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As a Parent, the Answer is Simple!

OCL, OPL, ODP, SRPL, ECNL, and NPL or GPA, ACT, and SAT

Parents and Players,

NCAA DI, DII, DIII, NAIA, and NJCAA all have different recruiting guidelines that each follows.  College coaches are restricted from contacting recruits during certain periods of the year.  In contrast, the rules for potential recruits contacting coaches are not as strict.  Therefore, it is important for athletes to directly contact coaches early and often to promote interest and form relationships.

The competition for a soccer scholarship starts as early as or earlier than any other college sport. Playing club soccer and attending soccer camps and showcases is essential in the process of securing a soccer scholarship. With the majority of scholarships coming outside of the NCAA DI level, finding a scholarship comes down to finding the best division level for you.

Men 9.1% and Women 10.1%
 

College Soccer Recruiting basics:

With over 1,200+ men’s college soccer programs across the country and over 1,400 women’s programs finding a scholarship is harder then you might think.

Coaches divide their money up and very rarely give full ride scholarships.

For women’s programs there are a maximum of 14 scholarships for a DI team, 9.9 for DII, 12 for NAIA programs and a fully funded NJCAA program has up to 18 scholarships per team.

Men’s soccer can offer 9.9 scholarships per team DI, 9 per team DII, 12 at the NAIA level and 18 scholarships per team for NJCAAA programs.

Soccer Scholarships and Chances of Playing College Soccer

DI scholarships are not the only option:

Over 85% of soccer scholarship opportunities fall outside of the NCAA DI level and non-DI programs typically evaluate recruits during their sophomore, junior and sometimes senior years in high school. The competition level is very different between division levels and finding the right level is critical in finding scholarships. Just being on a DII team won’t get you a scholarship but contributing solid minutes at the NAIA level will give you a better chance for a scholarship.

  • When to start?  Initial contact can be made as early as the Sophomore Year.
  • First step.  Visit the team website and complete the questionnaire.  Research the school, academics, social life, soccer program and roster (graduating class and underclassmen).
  • Second step.  Prepare a personal email or letter to introduce you.  This letter should be personalized for each coach and include your team name, squad number, upcoming tournaments with game times and fields if available.  Familiarize yourself with the program and provide program specific references in your letter.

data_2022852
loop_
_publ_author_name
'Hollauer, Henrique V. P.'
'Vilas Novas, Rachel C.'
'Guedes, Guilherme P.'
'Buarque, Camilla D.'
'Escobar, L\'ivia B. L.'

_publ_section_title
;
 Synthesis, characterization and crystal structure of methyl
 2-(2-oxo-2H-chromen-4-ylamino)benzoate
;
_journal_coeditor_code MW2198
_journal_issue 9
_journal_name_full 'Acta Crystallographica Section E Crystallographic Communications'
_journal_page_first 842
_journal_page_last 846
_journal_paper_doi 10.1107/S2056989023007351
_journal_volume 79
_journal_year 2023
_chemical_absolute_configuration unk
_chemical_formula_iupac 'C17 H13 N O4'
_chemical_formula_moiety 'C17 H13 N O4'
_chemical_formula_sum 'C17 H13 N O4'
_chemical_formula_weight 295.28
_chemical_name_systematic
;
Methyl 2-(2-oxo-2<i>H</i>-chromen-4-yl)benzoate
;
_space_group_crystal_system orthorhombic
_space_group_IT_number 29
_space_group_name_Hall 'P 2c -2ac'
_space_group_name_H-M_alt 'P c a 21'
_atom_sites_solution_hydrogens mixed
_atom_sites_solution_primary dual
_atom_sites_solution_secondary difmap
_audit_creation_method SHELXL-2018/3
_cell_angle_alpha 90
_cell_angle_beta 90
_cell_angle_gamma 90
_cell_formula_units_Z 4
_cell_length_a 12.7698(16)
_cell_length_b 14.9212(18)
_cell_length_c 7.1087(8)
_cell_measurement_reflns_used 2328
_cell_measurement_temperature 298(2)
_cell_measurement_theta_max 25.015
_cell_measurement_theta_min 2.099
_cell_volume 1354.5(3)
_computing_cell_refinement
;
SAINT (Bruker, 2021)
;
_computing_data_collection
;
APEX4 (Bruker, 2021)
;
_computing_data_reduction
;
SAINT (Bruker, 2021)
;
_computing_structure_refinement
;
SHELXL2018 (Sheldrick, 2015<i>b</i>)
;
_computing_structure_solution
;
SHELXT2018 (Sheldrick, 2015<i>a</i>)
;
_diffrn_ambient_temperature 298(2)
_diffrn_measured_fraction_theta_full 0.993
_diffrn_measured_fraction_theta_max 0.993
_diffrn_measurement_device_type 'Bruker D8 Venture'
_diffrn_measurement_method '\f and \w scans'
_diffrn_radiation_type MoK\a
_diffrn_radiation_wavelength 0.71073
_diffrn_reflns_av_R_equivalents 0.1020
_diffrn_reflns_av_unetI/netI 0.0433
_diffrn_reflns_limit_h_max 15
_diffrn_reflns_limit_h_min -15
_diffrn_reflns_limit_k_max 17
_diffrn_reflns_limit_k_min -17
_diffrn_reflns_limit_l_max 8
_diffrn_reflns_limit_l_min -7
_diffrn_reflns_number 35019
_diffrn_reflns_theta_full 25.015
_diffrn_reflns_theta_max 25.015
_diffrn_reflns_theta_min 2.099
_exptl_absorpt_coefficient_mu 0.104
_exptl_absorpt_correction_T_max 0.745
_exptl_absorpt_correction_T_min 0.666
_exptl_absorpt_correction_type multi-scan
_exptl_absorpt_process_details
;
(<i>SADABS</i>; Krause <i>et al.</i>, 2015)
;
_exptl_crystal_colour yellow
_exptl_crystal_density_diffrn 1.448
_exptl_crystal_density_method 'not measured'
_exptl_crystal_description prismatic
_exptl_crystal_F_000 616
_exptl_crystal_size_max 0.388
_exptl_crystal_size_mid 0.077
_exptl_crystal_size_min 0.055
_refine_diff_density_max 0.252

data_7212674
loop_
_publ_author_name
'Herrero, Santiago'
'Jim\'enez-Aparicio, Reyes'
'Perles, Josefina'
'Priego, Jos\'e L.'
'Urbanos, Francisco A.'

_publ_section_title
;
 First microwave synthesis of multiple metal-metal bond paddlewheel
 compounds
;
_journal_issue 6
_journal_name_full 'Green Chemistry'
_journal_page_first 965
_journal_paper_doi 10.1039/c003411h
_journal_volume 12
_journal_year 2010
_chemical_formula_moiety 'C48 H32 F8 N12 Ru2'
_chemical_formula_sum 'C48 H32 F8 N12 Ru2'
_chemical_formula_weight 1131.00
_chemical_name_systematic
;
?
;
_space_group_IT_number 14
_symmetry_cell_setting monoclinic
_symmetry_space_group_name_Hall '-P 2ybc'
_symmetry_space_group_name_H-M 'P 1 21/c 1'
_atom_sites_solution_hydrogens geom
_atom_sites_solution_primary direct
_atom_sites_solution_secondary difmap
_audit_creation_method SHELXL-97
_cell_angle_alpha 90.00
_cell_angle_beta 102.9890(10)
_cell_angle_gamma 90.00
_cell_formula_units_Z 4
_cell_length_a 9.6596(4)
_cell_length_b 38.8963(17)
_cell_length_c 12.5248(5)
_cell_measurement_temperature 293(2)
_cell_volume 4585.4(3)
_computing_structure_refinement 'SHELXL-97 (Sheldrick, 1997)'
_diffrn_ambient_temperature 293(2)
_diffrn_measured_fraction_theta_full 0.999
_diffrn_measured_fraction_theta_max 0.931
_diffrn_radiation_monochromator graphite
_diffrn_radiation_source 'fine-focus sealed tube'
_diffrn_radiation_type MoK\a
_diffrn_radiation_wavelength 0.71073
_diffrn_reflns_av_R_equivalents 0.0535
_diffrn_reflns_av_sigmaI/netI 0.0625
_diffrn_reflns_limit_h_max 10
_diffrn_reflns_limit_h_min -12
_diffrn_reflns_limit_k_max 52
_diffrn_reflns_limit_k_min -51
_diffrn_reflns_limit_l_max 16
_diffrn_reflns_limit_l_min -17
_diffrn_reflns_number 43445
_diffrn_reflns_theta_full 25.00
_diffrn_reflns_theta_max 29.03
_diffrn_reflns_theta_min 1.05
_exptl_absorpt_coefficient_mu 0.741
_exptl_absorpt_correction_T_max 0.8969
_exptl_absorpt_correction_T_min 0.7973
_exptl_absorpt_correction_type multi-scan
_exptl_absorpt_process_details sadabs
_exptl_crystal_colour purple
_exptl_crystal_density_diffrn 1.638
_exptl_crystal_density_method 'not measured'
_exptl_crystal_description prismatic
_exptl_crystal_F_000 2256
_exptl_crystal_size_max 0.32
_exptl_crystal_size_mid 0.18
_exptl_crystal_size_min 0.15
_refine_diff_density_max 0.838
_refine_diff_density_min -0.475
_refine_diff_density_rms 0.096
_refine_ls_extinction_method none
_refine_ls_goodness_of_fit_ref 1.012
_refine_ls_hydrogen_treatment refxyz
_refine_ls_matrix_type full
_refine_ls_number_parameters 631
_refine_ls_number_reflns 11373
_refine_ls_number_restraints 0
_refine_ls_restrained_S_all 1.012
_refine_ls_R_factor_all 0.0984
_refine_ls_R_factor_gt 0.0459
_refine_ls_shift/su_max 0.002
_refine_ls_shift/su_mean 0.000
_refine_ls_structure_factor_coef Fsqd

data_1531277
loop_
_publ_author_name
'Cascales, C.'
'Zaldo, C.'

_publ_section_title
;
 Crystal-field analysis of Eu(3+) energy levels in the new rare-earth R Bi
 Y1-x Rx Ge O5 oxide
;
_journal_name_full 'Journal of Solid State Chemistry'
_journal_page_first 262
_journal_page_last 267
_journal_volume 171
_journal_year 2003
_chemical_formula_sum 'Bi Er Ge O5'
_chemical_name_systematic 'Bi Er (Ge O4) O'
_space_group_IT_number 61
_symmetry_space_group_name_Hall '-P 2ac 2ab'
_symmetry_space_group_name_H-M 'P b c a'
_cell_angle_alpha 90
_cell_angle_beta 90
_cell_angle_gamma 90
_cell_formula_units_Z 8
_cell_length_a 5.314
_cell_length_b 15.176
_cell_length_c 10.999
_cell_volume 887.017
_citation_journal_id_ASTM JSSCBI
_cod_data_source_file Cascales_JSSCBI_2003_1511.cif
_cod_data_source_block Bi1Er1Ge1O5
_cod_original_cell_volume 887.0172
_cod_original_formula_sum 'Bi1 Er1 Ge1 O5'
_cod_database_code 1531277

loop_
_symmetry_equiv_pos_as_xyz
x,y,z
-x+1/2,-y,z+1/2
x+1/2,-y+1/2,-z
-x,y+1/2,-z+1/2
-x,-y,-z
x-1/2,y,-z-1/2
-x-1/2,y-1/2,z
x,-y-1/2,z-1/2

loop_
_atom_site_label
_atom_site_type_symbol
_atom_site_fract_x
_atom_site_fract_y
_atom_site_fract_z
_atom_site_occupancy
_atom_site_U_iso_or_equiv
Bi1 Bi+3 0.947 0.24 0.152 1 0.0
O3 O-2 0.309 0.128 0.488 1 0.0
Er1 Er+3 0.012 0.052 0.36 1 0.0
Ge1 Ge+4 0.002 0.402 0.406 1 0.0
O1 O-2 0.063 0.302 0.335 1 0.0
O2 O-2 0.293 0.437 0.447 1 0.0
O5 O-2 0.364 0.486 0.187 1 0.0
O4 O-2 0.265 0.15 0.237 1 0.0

• Attending a school’s summer camp is a great way to see the campus, but more importantly, spend time around the coaching staff for an extended period of time.
  • Follow-up.  Prior to tournaments, you should reconnect with the coach either by phone or email to confirm playing times and field information.  Take time to prepare your talking points.  Speak to your club coach and make sure you are playing in the game that you are asking a coach to watch.
  • Remember, NCAA coaches are not allowed to approach or speak with a potential recruit during the tournament/showcase.  However, NAIA and NJCAA schools are.
  • Post tournament.  Send an email to see if they attended the showcase, and/or attended any of your games, and thank them.  If possible, upload tournament highlights via YouTube and send the coach a link.
  • Common mistakes.  Do not send generic emails with "Dear Coach".  Do not carbon copy multiple programs in one email.  Do not have your parents call or write for you.  Coaches want to learn about you and know that you are capable and mature.

Remember that coaches are being contacted by 100s of prospects.  Be persistent and creative in how you reach out to coaches. Start contacting coaches early and often.  If you are not following up with a coach, remember another player is. 
 
Also, you will find a list NCAA DI, DII, DIII, NAIA, and NJCAA Men's and Women's programs from around the state, region, and across the country.  Remember there are alot of opportunities out there, these are only a few.  Good Luck.

If you or your parents have any questions, or would like to discuss the College Soccer Recruitment and Eligibility Guide, please feel free to contact me at any time.

Shawn Slater
BUSC ADOC
918-734-8372
slater@blitzunited.org

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